The news agency reported on Monday that the UN is preparing to launch new efforts to aid victims of the violence in the country, which began March 2011 and has so far led to more than 100,000 deaths.
To date, just over 2 million Syrians have registered as refugees after fleeing the war-torn country.
On September 26, officials belonging to ten UN organizations, including the International Organization for Migration (IOM) and 18 relief organizations, gathered in Amman to create a strategy for 2014.
The UN Office for the Coordination of Humanitarian Affairs (OCHA) stated in a press release that “the most likely scenario was perceived to be continuation and escalation of the conflict with increased fragmentation, disruption of essential services and further erosion of coping mechanisms.”
OCHA further predicted that up to 8.3 million people, more than a third of Syria’s population, will be in need of humanitarian assistance in 2014, a 37 percent rise from 2013, with 6.5 million displaced, a 54 percent rise on this year’s figure.
The largest numbers of refugees were recorded in Lebanon, Jordan, Turkey and Iraq. According to Reuters, preparations for the needs of refugees in 2014 will also include those fleeing to Europe and North Africa.
Egypt has said that it has received 300 000 Syrian refugees so far, but because of its current political turmoil this number is expected to decrease.
The United Nations High Commissioner for Refugees (UNHCR) has said that 17 countries, including 12 European countries, are currently involved in programs to resettle Syrian refugees.
Within Syria, activists say the government continued its military campaign in the village of Mitras in the rural coastal province of Tartus, on Monday. Bodies of executed civilians were discovered after government raids of the majority Turkmen area, according to activists.
Activists also accused the Syrian government of expelling many residents of the area on Sunday, saying that “elements of the regime requested on loudspeakers that families immediately evacuate the area.”
Amr Al-Jabalawi, a field correspondent for Asharq Al-Awsat, said that the “raiding of the village by the regime happened under the guise of protecting the residents, after a series of kidnappings carried out by the Shabiha [pro-government militia] from neighboring villages,” and denied that rebels from the Free Syrian Army (FSA) were present in Mitras.
The Syrian Observatory for Human Rights (SOHR) warned in recent days of the possibility of an imminent massacre, after the government forces intensified bombings and attacks on the town by Shabiha, which led to the handing over of dozens of residents and defectors to government forces.
The opposition Shaam News Network (SNN) distributed the names of a number of people allegedly killed by government forces on Monday, and also reported the discovery of a large number of dead bodies in the groves surrounding the village. Activists on social networking sites estimated the dead to number around 50.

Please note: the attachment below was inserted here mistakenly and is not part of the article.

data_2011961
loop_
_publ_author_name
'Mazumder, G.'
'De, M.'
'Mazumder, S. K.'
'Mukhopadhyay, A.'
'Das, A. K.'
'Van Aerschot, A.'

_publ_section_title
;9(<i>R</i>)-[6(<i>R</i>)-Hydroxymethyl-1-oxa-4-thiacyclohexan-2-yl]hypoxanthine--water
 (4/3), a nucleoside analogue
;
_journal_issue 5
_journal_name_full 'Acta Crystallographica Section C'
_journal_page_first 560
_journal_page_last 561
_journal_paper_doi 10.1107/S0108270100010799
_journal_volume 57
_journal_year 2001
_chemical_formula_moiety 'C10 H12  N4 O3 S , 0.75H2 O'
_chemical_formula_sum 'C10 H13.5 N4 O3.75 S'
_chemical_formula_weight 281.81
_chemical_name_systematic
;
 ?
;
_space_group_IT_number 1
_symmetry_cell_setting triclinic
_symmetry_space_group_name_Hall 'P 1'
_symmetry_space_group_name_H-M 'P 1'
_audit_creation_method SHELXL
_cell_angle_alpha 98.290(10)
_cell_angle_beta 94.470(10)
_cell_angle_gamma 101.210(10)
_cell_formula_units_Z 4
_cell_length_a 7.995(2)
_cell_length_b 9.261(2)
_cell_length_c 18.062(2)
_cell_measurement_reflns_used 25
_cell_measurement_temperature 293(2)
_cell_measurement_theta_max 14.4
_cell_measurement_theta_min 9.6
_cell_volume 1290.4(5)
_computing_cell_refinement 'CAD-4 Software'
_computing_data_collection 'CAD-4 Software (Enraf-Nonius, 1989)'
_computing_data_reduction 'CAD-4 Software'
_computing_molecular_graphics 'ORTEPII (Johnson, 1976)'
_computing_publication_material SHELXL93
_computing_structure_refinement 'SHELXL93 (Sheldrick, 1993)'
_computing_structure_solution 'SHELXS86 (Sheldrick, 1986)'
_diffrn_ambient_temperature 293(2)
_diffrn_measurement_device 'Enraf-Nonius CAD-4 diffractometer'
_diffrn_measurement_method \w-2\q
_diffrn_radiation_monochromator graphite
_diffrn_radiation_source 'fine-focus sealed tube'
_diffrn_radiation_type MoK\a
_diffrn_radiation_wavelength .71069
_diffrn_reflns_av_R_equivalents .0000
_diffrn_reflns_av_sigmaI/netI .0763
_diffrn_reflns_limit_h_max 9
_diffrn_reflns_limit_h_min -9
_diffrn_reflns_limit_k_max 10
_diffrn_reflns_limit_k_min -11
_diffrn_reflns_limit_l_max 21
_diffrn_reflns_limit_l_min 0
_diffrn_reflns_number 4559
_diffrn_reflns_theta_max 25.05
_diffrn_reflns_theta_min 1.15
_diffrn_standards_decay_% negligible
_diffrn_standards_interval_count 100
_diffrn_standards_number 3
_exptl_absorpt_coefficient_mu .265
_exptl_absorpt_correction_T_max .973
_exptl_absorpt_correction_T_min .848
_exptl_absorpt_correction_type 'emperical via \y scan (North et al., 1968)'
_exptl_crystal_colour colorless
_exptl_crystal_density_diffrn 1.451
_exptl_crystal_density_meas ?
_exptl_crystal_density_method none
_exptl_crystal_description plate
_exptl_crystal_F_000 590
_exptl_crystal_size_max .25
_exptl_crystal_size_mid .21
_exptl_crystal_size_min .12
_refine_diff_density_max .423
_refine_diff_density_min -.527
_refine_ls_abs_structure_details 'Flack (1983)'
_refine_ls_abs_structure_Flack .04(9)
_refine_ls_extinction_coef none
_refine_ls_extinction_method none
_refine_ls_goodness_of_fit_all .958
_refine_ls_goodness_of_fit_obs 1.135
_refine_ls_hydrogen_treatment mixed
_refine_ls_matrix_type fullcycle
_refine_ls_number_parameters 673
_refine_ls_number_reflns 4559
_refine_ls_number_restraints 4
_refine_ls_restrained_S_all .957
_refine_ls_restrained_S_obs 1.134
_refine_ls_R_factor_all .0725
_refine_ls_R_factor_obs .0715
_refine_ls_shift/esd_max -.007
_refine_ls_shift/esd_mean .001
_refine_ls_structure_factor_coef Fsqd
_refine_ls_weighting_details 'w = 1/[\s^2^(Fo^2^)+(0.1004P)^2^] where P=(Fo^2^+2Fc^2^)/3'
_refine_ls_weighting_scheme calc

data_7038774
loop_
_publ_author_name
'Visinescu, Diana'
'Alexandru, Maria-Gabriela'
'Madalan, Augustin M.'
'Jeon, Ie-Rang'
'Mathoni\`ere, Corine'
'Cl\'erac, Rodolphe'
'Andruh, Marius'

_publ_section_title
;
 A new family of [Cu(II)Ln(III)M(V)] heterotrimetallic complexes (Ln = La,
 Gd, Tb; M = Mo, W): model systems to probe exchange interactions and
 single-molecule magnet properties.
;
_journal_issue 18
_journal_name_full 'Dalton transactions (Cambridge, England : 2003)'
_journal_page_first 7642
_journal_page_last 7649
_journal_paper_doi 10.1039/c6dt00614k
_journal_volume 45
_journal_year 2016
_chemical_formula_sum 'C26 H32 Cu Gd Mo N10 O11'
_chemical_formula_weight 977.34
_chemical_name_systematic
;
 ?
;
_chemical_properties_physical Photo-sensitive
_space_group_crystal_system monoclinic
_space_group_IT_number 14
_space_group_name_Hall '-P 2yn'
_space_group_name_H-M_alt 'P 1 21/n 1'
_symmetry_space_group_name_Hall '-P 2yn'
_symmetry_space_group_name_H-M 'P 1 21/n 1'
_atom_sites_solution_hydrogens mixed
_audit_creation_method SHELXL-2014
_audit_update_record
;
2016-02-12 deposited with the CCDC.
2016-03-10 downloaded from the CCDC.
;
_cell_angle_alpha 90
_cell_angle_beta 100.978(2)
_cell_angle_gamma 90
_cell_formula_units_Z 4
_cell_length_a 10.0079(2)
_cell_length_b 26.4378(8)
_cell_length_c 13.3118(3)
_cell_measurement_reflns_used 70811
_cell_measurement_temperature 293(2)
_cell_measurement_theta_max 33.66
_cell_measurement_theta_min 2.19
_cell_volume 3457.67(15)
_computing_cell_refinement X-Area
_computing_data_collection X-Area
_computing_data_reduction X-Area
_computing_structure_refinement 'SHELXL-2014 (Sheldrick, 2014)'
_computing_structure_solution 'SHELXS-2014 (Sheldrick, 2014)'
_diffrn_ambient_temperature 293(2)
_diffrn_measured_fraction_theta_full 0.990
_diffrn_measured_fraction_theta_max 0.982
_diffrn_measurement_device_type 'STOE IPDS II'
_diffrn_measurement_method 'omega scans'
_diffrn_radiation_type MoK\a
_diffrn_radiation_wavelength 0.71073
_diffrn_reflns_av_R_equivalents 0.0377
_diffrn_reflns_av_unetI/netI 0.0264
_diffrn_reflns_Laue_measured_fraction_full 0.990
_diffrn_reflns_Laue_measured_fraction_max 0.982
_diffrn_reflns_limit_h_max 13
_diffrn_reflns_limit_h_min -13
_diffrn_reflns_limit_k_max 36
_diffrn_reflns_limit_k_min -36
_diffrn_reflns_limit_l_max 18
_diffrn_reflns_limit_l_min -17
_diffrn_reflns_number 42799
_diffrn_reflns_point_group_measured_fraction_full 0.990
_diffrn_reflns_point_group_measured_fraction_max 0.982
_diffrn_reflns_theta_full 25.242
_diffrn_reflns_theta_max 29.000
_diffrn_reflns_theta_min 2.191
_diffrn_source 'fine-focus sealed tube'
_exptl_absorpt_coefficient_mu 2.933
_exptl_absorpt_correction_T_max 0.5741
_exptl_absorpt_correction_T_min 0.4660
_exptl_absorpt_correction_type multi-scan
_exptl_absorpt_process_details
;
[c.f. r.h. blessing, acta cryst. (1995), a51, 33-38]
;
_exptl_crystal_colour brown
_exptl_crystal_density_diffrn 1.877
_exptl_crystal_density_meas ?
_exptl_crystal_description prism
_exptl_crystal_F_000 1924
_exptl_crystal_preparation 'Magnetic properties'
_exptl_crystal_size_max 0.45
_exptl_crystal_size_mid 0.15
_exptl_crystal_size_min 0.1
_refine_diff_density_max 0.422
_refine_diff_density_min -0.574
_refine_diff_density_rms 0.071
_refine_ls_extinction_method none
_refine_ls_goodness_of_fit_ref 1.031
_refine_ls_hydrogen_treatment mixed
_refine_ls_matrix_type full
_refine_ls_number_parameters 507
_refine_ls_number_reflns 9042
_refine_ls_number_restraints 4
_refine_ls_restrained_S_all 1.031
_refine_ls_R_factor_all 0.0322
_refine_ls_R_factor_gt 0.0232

Mitras, which has a majority Turkmen population of approximately 8000, is an anomaly in a region of Alawite-majority settlements, and has reportedly experienced sectarian tensions.
Activists say that many homes have been targeted by government artillery located around Mount Sayeh and the village of Ain Dabesh.
Elsewhere, Syrian government forces are reported to have been able to regain control of a main highway, securing a supply line linking government-held territory in the south with its troops in Aleppo, in the north.
The route was previously cut by opposition forces in late August, after weeks of fierce fighting, according to the Syrian Observatory for Human Rights (SOHR).
The Observatory further reported that the “battle led to the killing of dozens from the militia, as well as great losses to the regime forces.”
Meanwhile, the FSA has denied any association with the mortar strike on Sunday on the Christian neighborhood of Qassaa in the capital Damascus.
Speaking to Asharq Al-Awsat, an FSA field commander claimed that “these mortars were fired accidentally by fighters,” and denied that Syria’s armed opposition groups specifically targeted Christian areas.
The Syrian state news agency (SANA) reported on Sunday that eight residents of the district had been killed and 20 other wounded by mortar fire, accusing “terrorists” of being behind the strikes.
Qassaa lies less than a mile from Abbassid Square, connecting the Souq Bab Touma and the old neighborhoods of Damascus, and is inhabited by approximately 15,000 people, mostly Christians.
Despite not having any strategic importance for the parties in the conflict, Qassaa has experienced a series of car bombs and mortar attacks.